over 5 years ago by Next Generation

How To Beat Imposter Syndrome And Embrace Everything You Deserve

How To Beat Imposter Syndrom

Are you questioning the successes you’ve had in your career? Is it your new job title, a senior-level meeting you have been invited to attend by management, or a particularly difficult project that you have been tasked to take the lead on? It may come as a surprise that many high achievers share the same dirty little secret: deep down they feel like complete frauds who question their accomplishments and ability to perform their jobs. This is known as ‘imposter syndrome’ – a belief that you’re an incompetent failure who is inadequate and not suited to the job, despite the evidence that would suggest otherwise in terms of skills and qualifications. It can leave us feeling like we’re frauds when we feel our successes are underserved and may be based on timing, luck, or other factors outside of our control, rather than embracing the fact that we’re responsible for having made those successes happen.

In short, it’s a toxic mindset that can hurt your confidence, the relationships you have with colleagues, and the potential growth you have as an employee within an organization. A study by The Independent found that almost a third of millennials in the UK struggle with imposter syndrome on a daily basis. If you’re among of that number, don’t be scared, you’re more deserving of the successes you’ve had in your career than you think. Here are some simple ways to help boost your confidence today.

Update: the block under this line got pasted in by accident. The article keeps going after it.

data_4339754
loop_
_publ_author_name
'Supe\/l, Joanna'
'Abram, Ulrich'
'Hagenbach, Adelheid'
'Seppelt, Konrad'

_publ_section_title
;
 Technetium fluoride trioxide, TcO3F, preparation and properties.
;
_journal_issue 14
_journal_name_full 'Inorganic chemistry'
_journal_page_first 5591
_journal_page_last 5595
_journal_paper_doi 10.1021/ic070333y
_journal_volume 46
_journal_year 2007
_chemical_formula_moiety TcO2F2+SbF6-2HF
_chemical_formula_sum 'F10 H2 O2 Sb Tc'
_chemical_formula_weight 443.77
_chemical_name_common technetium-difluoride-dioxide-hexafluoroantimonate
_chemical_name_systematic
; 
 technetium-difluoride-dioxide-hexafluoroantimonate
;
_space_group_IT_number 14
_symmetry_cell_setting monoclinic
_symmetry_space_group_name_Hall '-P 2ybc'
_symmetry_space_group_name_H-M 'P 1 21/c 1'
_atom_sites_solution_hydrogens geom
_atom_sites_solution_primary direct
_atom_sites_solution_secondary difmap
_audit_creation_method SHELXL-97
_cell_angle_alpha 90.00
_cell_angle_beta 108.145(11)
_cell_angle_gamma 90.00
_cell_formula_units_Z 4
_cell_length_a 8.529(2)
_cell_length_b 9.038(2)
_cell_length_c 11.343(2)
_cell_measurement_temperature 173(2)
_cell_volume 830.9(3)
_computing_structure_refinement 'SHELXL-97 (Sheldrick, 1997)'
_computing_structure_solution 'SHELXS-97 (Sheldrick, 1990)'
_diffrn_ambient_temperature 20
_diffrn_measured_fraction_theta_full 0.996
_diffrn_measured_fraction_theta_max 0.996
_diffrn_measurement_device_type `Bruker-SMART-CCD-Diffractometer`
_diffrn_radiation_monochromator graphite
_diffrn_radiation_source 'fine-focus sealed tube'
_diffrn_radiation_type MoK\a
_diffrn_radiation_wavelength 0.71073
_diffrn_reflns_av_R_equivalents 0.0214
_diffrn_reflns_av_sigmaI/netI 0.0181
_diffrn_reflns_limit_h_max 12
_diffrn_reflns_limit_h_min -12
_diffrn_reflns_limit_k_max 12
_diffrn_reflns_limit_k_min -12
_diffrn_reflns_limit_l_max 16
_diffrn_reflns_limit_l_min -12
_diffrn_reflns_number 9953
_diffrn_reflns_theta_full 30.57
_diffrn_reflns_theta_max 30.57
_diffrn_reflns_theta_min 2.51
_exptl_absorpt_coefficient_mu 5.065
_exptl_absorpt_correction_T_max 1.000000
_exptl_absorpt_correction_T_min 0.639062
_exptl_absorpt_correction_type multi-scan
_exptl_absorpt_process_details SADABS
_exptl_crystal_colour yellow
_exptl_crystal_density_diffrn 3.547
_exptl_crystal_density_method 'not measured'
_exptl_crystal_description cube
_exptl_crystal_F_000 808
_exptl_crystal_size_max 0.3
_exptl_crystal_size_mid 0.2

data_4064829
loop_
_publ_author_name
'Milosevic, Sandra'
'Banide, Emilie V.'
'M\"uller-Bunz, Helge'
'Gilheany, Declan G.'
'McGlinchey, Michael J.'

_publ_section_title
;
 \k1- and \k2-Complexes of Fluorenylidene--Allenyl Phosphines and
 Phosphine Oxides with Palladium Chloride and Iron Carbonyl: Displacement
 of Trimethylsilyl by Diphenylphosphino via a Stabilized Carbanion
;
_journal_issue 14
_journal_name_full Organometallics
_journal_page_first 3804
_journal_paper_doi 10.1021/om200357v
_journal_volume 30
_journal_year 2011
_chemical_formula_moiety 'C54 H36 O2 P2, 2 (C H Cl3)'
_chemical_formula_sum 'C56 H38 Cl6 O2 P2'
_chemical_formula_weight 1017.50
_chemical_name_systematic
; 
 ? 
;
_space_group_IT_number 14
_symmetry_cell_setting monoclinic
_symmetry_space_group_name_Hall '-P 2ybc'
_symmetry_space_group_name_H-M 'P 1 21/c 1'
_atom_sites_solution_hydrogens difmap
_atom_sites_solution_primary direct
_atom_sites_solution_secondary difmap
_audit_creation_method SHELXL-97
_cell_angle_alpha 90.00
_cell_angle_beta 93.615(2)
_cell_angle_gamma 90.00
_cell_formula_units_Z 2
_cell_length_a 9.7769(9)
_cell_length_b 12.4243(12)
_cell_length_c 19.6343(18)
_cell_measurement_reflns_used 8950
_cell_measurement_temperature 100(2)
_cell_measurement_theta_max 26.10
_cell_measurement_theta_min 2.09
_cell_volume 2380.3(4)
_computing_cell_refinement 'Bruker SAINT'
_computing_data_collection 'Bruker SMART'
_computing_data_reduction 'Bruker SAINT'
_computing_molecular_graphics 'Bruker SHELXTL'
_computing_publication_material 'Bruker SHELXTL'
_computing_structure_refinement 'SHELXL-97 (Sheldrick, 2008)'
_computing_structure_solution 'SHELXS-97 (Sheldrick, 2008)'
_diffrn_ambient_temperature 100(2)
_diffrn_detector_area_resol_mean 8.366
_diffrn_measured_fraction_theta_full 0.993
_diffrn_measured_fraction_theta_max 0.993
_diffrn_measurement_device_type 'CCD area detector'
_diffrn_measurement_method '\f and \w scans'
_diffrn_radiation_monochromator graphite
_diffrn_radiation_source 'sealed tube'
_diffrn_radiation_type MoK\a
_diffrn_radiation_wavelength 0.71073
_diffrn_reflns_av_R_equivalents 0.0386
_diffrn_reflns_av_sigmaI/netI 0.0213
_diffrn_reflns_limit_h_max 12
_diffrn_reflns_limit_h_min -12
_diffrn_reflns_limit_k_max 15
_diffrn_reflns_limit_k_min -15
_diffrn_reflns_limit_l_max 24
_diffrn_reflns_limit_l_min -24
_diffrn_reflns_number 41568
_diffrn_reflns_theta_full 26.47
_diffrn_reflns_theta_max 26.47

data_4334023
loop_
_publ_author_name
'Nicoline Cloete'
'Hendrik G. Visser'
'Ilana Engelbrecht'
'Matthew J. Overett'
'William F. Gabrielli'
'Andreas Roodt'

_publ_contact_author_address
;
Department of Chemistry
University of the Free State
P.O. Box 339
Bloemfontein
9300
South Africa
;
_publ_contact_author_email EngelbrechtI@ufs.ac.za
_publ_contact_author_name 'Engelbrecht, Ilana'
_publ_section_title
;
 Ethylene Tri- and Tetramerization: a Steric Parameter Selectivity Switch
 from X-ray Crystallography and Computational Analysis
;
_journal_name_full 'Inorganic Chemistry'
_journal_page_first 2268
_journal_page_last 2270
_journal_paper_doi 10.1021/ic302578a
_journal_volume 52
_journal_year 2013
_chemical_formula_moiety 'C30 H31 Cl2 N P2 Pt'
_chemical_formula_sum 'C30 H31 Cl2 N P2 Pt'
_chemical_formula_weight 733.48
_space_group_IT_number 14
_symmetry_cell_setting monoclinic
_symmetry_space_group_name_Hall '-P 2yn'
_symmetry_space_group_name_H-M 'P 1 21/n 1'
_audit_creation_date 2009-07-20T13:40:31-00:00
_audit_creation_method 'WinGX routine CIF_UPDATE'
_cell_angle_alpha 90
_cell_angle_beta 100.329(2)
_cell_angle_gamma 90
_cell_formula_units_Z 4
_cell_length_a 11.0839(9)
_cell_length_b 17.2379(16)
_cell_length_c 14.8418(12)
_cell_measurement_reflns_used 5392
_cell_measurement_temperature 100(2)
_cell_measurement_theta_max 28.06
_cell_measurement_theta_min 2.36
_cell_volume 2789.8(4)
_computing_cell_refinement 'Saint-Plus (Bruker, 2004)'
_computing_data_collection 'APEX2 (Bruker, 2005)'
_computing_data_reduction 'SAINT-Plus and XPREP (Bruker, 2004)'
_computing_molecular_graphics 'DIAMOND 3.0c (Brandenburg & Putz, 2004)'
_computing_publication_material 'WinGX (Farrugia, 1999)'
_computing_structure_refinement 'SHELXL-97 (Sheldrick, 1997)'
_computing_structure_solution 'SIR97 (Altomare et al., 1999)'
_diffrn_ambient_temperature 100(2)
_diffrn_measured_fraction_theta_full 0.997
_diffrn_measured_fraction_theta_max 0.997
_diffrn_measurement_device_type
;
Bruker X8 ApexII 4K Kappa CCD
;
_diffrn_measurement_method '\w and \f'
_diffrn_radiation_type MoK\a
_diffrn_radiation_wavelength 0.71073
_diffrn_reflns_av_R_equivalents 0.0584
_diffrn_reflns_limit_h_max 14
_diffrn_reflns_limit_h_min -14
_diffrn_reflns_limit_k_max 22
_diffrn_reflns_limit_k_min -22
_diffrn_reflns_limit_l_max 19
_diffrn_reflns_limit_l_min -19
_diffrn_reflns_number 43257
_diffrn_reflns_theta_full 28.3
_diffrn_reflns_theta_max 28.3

If you’re suffering from imposter syndrome, you will be especially prone to anxiety and shame when things don’t quite go your way. You may question your lack of ability and talent when this happens, and if you see yourself as a fake, it’s likely you will adopt either or both of two psychological habits when confronted with a new challenge. The first is defensive pessimism, which is about fearing the worst case scenario and trying to avoid it from happening. This may be through working excessively hard and pushing yourself beyond your breaking point. The other psychological habit is known as self-handicapping. This is when you deliberately hurt your chances of success by leaving a project until the last minute by over thinking what needs to be done, which in turn will give yourself an excuse for when things go wrong.

These two habits may sound like they’re contradicting one another, but they each contribute towards a toxic mindset that can turn feelings of impostorism into a deliberating and chronic state of mind. If you wish to overcome this, you need to rediscover what gets you excited, rather than just seeing the completion of a project as a measurement of success. Yes, you need to put in the required work and effort that a project deserves, but try to ensure that you find it rewarding for reasons that are your own.